Thus examples of detection schemes useful in the assay of the invention include ##STR2## or with a fluorophore labelled adenosine which competes for the ATP/adenosine kinase, with assessment being performed by fluorescence polarization measurement.
As regards schemes (2) and (3), inosine and uric acid have distinctive UV absorption properties and can thus be monitored spectrophotometrically, by kinetic measurements.
However the use of UV detection of uric acid or inosine has certain limitations in that the sensitivity of the method is rather poor and it requires a UV-light source and a UV-transparent sample container. It may thus be more convenient to rely upon colorimetric detection or electronic sensors, and such methods, particularly colorimetry, are generally favoured in clinical laboratories.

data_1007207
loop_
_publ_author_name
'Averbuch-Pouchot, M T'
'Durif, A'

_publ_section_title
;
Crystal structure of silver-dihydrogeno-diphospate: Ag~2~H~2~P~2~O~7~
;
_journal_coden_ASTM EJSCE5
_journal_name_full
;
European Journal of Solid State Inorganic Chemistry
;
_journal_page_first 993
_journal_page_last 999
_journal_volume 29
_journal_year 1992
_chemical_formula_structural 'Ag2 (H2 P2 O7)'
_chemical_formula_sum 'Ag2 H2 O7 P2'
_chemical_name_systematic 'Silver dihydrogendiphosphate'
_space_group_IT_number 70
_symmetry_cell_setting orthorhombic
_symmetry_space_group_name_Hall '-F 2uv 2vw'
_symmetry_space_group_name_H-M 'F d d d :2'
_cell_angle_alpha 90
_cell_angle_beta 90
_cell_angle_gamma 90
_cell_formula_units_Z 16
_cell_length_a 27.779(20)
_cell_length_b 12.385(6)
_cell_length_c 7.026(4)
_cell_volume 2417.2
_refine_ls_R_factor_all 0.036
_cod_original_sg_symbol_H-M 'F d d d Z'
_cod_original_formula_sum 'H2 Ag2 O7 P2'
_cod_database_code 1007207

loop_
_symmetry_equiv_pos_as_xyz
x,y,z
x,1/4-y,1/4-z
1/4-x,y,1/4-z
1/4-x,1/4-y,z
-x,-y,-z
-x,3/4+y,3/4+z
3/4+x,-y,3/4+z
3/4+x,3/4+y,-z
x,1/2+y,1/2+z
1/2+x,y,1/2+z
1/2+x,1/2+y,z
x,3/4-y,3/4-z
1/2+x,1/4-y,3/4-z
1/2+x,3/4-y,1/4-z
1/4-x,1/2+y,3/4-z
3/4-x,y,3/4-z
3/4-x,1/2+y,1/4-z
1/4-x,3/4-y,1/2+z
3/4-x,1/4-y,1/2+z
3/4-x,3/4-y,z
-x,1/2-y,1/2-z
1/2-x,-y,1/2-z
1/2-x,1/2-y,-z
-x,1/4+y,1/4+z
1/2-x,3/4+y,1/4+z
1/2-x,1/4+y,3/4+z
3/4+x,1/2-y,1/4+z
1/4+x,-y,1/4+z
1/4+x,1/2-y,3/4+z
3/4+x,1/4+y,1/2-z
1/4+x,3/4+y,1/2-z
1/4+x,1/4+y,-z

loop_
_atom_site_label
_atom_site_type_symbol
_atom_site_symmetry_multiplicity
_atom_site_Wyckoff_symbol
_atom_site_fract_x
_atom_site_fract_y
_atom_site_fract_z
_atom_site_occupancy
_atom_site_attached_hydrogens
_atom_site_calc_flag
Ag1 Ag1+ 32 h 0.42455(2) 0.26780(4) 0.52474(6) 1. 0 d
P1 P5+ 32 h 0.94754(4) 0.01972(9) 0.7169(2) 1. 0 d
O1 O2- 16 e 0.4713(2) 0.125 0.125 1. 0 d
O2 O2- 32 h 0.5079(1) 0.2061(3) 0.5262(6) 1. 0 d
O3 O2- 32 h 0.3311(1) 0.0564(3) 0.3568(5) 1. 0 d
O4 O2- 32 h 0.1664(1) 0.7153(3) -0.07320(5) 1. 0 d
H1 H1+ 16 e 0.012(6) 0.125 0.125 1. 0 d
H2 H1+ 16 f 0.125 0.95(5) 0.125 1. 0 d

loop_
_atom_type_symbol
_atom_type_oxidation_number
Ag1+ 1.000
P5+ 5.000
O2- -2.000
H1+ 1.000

In this connection the reaction of scheme (2) is particularly useful in that ammonia generated by the adenosine deaminase reaction may readily be detected using known colorimetric techniques. Thus for example ammonia generated in the sample may be reacted to form coloured products, the formation of which may be detected spectrophotometrically. One such method, described in Methods of Enzymatic Analysis (Bergmeyer) Volume 1:1049-1056 (1970) relies upon the reaction of ammonia with phenol in the presence of hypochlorite in alkaline conditions to form the coloured dye indophenol: ##STR3##
Sodium nitroprusside may be used as catalyst. Modifications of the method using for example various derivatives of phenol may also be used.
The coloured end-product is formed in amounts directly proportional to the concentration of ammonia, and hence adenosine, in the sample.